Older African Americans More Physically Active in Green Neighborhoods
A study is the first to explore whether greater amounts of neighborhood open space and forest are associated with neighborhood-based walking in older adults in the U.S.
Adults 50 and older are significantly less active than those younger than 50. Many fall short of the recommended 150 minutes of moderate to vigorous-intensity physical activity per week. However, they still can benefit from some physical activity. Even 15 minutes of daily, moderate-to-vigorous physical activity has shown reductions in all causes of mortality in adults 60 and older.
Growing evidence suggests that living in walkable neighborhoods with greenspaces such as parks and greenery is associated with physical activity. Yet, evidence of this association in older adults remains limited. In addition, few studies have been nationally representative, have focused on neighborhood walking (versus total walking regardless of location), or examined the differences in association depending on the greenspace type (e.g. open space and forest).
Researchers from Florida Atlantic University’s Charles E. Schmidt College of Science are the first to explore whether greater amounts of neighborhood open space and forest are associated with neighborhood-based walking in older adults in the United States. Moreover, this is the first known nationally representative study to suggest that physical activity levels among older African Americans may benefit from greater amounts of neighborhood open space, including parks.
The study is based on a quantification of minutes of neighborhood walking from travel diaries from a sample of 73,523 adults ages 65 and older from 52,408 households. Researchers investigated whether these associations vary depending on income, race/ethnicity, sex, or neighborhood socioeconomic disadvantage.
Results of the study, published in the American Journal of Preventive Medicine , showed that open spaces, including parks, were associated with 5.4 more minutes of neighborhood walking per day in older African Americans. By contrast, forests were positively associated with more neighborhood walking among whites, where daily neighborhood walking increased by an additional three minutes.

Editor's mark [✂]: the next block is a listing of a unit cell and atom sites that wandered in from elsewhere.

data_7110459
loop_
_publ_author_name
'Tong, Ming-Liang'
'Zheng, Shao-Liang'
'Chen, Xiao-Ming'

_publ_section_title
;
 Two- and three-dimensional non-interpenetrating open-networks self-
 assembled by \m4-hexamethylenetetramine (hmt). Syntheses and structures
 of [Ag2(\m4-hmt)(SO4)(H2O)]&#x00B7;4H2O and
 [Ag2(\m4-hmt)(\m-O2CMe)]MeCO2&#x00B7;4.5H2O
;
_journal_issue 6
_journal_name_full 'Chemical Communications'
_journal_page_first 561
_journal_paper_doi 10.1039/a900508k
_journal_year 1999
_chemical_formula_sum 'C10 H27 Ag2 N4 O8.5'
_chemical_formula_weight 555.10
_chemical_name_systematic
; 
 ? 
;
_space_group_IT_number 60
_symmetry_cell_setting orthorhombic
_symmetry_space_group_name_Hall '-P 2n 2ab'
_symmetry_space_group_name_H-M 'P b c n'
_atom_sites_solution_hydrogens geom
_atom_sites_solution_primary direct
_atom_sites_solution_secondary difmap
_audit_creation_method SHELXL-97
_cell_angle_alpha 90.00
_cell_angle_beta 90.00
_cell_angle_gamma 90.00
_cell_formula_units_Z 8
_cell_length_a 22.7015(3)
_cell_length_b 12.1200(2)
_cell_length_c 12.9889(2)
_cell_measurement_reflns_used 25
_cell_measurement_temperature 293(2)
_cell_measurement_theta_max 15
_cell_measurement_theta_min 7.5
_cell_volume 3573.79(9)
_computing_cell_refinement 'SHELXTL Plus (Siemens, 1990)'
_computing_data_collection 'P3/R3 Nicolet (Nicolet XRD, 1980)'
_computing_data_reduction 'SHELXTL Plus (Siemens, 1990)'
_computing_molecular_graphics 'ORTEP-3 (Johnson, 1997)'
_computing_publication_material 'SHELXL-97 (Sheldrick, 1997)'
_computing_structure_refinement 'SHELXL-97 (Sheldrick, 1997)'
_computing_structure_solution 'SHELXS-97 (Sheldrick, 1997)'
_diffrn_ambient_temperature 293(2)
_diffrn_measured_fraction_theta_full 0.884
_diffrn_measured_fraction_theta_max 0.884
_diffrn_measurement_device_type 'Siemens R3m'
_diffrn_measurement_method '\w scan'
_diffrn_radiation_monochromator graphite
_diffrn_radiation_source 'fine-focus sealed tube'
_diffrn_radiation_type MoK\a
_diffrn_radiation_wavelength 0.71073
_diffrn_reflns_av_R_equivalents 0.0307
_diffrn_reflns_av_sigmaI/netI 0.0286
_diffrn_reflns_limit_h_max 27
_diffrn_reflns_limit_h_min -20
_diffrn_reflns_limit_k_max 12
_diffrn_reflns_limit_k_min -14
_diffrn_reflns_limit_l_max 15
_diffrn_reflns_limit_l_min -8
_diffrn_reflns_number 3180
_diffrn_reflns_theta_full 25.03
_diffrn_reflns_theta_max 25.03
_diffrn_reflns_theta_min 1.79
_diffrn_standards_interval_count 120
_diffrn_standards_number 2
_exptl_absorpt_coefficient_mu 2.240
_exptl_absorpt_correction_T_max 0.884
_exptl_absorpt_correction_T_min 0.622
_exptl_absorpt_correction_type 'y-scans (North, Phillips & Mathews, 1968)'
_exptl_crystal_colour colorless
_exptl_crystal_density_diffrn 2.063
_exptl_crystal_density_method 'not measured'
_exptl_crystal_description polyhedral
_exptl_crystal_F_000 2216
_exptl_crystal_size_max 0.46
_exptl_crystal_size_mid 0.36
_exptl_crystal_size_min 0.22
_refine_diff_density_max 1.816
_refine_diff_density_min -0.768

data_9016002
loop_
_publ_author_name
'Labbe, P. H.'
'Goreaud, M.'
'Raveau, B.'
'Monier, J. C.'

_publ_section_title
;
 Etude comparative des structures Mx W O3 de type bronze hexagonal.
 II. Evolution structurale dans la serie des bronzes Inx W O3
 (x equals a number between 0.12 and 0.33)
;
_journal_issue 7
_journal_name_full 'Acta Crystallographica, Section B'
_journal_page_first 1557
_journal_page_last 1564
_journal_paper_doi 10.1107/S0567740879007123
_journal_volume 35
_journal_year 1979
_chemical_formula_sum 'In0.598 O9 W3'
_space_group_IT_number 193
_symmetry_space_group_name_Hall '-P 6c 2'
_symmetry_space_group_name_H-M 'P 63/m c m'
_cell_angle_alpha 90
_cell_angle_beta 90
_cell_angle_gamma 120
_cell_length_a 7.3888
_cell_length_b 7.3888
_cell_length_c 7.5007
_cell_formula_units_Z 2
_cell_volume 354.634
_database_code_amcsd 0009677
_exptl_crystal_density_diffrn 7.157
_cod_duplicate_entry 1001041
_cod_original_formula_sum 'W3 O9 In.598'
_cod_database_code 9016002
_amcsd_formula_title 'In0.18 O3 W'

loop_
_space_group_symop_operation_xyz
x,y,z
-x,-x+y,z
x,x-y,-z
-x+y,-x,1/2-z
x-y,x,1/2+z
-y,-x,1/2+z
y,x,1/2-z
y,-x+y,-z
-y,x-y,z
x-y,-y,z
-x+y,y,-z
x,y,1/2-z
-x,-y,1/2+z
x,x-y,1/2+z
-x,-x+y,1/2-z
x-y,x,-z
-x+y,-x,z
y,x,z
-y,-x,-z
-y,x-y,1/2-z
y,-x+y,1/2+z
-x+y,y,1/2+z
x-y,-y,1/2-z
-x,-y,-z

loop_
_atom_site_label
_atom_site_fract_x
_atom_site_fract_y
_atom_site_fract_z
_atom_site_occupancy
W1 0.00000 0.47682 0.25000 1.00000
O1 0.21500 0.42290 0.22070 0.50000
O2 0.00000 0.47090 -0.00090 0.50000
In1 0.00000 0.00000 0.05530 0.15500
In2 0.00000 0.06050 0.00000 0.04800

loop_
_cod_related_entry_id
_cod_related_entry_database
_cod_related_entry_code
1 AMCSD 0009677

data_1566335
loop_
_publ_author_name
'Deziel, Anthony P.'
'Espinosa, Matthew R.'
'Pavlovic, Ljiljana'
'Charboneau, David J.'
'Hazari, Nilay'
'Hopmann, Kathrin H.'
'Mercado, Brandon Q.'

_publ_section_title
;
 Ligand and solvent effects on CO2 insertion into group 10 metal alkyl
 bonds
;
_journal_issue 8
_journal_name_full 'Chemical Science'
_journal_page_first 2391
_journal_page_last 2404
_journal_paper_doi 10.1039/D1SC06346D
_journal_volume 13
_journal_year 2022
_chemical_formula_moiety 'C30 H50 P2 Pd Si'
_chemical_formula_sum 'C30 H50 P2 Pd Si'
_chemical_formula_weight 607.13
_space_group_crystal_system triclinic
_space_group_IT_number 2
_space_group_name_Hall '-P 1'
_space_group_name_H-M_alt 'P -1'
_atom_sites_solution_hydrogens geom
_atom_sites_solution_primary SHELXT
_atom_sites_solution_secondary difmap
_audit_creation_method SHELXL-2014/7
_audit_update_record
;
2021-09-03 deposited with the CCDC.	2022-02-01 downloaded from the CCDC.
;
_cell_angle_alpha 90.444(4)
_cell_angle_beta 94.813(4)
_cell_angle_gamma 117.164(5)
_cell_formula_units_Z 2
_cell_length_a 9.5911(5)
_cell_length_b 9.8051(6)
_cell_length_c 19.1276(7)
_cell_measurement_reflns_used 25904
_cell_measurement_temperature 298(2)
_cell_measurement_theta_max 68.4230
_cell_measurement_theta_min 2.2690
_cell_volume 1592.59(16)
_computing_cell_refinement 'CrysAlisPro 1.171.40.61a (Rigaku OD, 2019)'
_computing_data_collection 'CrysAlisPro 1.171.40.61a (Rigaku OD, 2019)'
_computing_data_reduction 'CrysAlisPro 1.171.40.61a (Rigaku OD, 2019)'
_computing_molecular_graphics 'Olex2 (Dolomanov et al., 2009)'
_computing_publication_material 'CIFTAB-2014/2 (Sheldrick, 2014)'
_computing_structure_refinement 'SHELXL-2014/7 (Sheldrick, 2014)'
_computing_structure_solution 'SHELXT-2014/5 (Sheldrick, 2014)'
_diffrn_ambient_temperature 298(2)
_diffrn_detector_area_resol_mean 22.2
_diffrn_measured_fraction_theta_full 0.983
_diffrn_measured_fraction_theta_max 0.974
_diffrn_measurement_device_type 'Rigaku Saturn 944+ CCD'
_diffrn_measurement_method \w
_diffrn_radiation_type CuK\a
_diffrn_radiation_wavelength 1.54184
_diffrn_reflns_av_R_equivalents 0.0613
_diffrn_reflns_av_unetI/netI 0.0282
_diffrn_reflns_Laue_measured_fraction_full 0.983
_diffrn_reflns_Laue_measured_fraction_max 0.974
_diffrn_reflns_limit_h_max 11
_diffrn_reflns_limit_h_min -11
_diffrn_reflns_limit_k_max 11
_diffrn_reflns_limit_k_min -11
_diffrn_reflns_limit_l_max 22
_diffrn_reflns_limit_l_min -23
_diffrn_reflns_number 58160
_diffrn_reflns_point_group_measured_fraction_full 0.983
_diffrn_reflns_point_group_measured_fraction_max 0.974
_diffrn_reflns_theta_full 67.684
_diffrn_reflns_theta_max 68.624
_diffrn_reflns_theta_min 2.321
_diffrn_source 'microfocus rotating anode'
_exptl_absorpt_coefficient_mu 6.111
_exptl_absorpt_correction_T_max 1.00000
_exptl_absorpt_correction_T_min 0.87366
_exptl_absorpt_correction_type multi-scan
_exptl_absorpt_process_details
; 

“Although it may seem like an extra three to five minutes of walking per day may not be a clinically significant change in physical activity, it needs to be considered within the context of an additional 35 minutes of physical activity a week,” said Lilah M. Besser, Ph.D., M.S.P.H., first author and an assistant professor in the Department of Urban and Regional Planning, FAU Charles E. Schmidt College of Science, and a member of the FAU Stiles-Nicholson Brain Institute and the FAU Institute for Human Health and Disease Intervention (I-HEALTH). “Importantly, our findings are significant in the context of the established health disparities between African Americans and whites, including greater cardiovascular risk factors/disease among African Americans, and the ever-pressing necessity for health equity.”
Similar associations were not observed for other racial/ethnic groups. However, greater neighborhood forests may be borderline associated with less neighborhood walking in Hispanics. When race and Hispanic ethnicity were entered as separate variables in the adjusted models, greater neighborhood forest was associated with less neighborhood walking in Hispanics.
“In addition to physical health benefits, spending time outside provides opportunities for social interactions with neighbors that can reduce social isolation, depression, and anxiety, which can be common in older adults,” said Diana Mitsova, Ph.D., co-author, professor, John DeGrove Eminent Scholar Chair in Growth Management and Development, and director, Visual Planning Technology Lab, FAU Department of Urban and Regional Planning. “In addition, greenspace exposure helps to restore attention and reduce mental fatigue, which may contribute to a better quality of life and successful aging in place.”
Besser and Mitsova suggest the possibility that a greater amount of neighborhood open space may promote physical activity among African Americans because of the geographic and financial accessibility of neighborhood open spaces/parks for physical activity compared with that of gyms and recreational facilities.
“Plans, policies and interventions that promote increased time spent in greenspaces and provision of more greenspaces tailored to the underlying neighborhood populations may provide population-level benefits to multiple aspects of health in older adults and may help to reduce health disparities and achieve health equity,” said Besser.
Besser is supported by the National Institutes of Health, National Institute on Aging (K01 AG063895).